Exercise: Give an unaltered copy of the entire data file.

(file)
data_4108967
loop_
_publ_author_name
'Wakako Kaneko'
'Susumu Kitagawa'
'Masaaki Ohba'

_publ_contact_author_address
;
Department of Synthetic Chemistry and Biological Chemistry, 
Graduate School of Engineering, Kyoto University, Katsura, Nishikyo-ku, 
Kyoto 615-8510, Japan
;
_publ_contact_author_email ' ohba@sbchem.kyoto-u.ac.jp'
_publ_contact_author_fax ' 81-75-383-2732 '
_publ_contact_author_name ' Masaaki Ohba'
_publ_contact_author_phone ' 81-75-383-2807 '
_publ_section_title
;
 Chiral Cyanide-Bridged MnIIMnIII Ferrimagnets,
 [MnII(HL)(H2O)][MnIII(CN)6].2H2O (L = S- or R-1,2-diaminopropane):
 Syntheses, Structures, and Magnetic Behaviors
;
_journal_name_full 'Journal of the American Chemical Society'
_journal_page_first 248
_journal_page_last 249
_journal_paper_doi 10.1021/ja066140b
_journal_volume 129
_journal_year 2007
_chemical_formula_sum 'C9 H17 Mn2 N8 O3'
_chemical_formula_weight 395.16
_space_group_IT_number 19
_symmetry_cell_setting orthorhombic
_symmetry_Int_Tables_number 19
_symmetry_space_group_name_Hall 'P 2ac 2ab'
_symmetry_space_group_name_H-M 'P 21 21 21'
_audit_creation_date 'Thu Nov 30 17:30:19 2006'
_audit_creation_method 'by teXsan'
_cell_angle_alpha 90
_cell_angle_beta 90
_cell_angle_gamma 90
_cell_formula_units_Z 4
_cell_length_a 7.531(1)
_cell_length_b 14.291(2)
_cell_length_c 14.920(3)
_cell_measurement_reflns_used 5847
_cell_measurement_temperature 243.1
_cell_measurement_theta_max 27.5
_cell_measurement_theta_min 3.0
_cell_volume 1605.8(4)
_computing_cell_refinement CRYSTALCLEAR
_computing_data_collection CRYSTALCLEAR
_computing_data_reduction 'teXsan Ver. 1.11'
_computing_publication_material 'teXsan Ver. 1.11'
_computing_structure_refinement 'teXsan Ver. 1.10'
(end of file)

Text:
data_4108967
loop_
_publ_author_name
'Wakako Kaneko'
'Susumu Kitagawa'
'Masaaki Ohba'

_publ_contact_author_address
;
Department of Synthetic Chemistry and Biological Chemistry, 
Graduate School of Engineering, Kyoto University, Katsura, Nishikyo-ku, 
Kyoto 615-8510, Japan
;
_publ_contact_author_email ' ohba@sbchem.kyoto-u.ac.jp'
_publ_contact_author_fax ' 81-75-383-2732 '
_publ_contact_author_name ' Masaaki Ohba'
_publ_contact_author_phone ' 81-75-383-2807 '
_publ_section_title
;
 Chiral Cyanide-Bridged MnIIMnIII Ferrimagnets,
 [MnII(HL)(H2O)][MnIII(CN)6].2H2O (L = S- or R-1,2-diaminopropane):
 Syntheses, Structures, and Magnetic Behaviors
;
_journal_name_full 'Journal of the American Chemical Society'
_journal_page_first 248
_journal_page_last 249
_journal_paper_doi 10.1021/ja066140b
_journal_volume 129
_journal_year 2007
_chemical_formula_sum 'C9 H17 Mn2 N8 O3'
_chemical_formula_weight 395.16
_space_group_IT_number 19
_symmetry_cell_setting orthorhombic
_symmetry_Int_Tables_number 19
_symmetry_space_group_name_Hall 'P 2ac 2ab'
_symmetry_space_group_name_H-M 'P 21 21 21'
_audit_creation_date 'Thu Nov 30 17:30:19 2006'
_audit_creation_method 'by teXsan'
_cell_angle_alpha 90
_cell_angle_beta 90
_cell_angle_gamma 90
_cell_formula_units_Z 4
_cell_length_a 7.531(1)
_cell_length_b 14.291(2)
_cell_length_c 14.920(3)
_cell_measurement_reflns_used 5847
_cell_measurement_temperature 243.1
_cell_measurement_theta_max 27.5
_cell_measurement_theta_min 3.0
_cell_volume 1605.8(4)
_computing_cell_refinement CRYSTALCLEAR
_computing_data_collection CRYSTALCLEAR
_computing_data_reduction 'teXsan Ver. 1.11'
_computing_publication_material 'teXsan Ver. 1.11'
_computing_structure_refinement 'teXsan Ver. 1.10'